How much do you really know about our food system? Most meat, dairy, and eggs produced in the US come from a CAFO (concentrated animal feeding operation). These massive facilities are nothing like the traditional family farms of the past.
Modern agribusiness is more efficient than ever before, thanks to consolidation, automation, and the never-ending quest to produce more low-cost food. But it’s also causing ongoing, well-documented harms to the environment, people, and animals.
Many of us in the farming community are now working to heal farmland through regenerative practices and adopting standards for the compassionate care of livestock. So we know there is a sustainable path for both consumers and food producers to move away from the bigger, faster, cheaper mindset.
If you want to explore that path, learning what a CAFO is and how it affects land, communities, and animals is a great place to start.
CAFO refers to an agricultural facility housing a large number of animals for a period of 45 days or more, with no land being used for crops, grazing, or foraging.
CAFOs can be small, medium, or large based on the number of animals. A large cattle CAFO is anything at or above 1,000 cows, while a small turkey CAFO may have as many as 16,500 turkeys. The size of the CAFO determines its requirements under government regulations, including EPA oversight.
CAFOs are very different from traditional agriculture and animal husbandry practices, in that they create a controlled, overpopulated, and unhealthy environment, in contrast to a pasture-based farm.
The goal of a CAFO is to produce meat, eggs, or dairy as efficiently and cheaply as possible – while meeting the minimum regulatory requirements. In pursuit of that goal, CAFOs control every variable within their power.
While animal welfare in CAFOs is regulated, those regulations have to balance what is healthiest for the animals with efficiency.
By definition, animals in a CAFO environment aren’t living in their natural environment. Concentrated animal feeding operations put a large number of animals in an enclosed space to maximize the use of resources.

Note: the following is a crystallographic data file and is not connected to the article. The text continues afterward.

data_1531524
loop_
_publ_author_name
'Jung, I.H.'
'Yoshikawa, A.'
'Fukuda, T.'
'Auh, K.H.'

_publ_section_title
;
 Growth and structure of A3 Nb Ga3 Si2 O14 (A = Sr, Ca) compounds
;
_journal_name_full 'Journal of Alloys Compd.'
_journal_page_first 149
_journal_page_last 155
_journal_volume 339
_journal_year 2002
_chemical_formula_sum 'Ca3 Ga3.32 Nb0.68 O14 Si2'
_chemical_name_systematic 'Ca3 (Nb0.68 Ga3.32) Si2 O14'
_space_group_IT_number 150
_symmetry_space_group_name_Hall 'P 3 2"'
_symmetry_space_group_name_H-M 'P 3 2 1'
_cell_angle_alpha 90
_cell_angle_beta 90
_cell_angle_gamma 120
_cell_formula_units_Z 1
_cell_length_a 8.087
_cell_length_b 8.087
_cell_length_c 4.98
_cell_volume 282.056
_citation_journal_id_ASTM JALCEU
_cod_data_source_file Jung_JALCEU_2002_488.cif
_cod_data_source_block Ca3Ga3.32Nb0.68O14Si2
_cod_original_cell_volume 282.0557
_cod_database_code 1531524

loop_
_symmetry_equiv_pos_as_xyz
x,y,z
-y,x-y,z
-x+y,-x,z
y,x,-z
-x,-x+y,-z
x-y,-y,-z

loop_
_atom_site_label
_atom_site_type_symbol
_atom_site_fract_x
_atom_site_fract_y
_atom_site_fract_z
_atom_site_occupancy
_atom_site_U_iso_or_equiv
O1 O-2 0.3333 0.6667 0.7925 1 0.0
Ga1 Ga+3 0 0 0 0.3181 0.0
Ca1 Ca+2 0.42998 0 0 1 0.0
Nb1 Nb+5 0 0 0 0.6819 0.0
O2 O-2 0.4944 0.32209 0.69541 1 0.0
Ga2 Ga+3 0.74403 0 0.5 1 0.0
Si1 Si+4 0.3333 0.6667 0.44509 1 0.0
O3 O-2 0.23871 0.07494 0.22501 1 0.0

Most enclosures include automated systems for:
These conditions go against an animal’s instinct to socialize and move around. An example of this is the housing of pigs. On CAFOs, they live in crates too small for them to turn around, separated from other pigs, so they can’t form social connections or seek security. 95% of pigs in the US live in this way.
This type of housing leads to high levels of stress and irritation in the animals resulting in workers having to look out for, prevent, or manage any problems that arise.
Farms that opt for more humane treatment of animals create conditions in which they can express their instinctive behaviors, including the freedom to graze, socialize, and live outdoors. As a result, the animals are calmer and healthier.
The goal of CAFOs is to maximize production. As a result, animal diets are high in calories to promote rapid growth and weight gain, or to maximize the production of eggs or milk.
The animals can’t forage, and their optimal foods are not compatible with an automated feeding system or scheduled feeding. Feeds include components like grains and soybeans, along with supplements to compensate for missing nutrients or to boost growth and weight.
When a cow is overfed grain, acid buildup occurs. This leads to infectious bacteria making its way into the liver, where it causes abscesses.
Another danger of overfeeding grain to cows is that it can accumulate in the intestines because the animals lack starch-digesting enzymes. The result of this buildup of bacterium is often associated with feedlot cattle and sudden death.
Animals on farms where they are allowed to graze for food how and when they want, get the nutrients their body needs, and the right amount of food. As a result, their dietary needs are met naturally, which results in better overall health and better meat for consumers.
Because of the tight space and crowding, keeping CAFO animals healthy is an uphill battle. CAFOs rely on a variety of medicines and vaccines to prevent diseases from taking hold and spreading.
While these practices ensure that the maximum number of animals in an enclosure minimizes sickness, there are serious drawbacks.
The widespread use of antibiotics in CAFOs is a driving force behind antibiotic-resistant bacteria, which greatly impacts public health.
Another downside to the heavy use of antibiotics in the agricultural industry is that it can cause shortages when people need these medicines.
A report by the FDA in 2016 found that medically important antibiotics accounted for 62% of all antibiotics sold for use in food-producing animals in 2015, and that number has remained consistent since.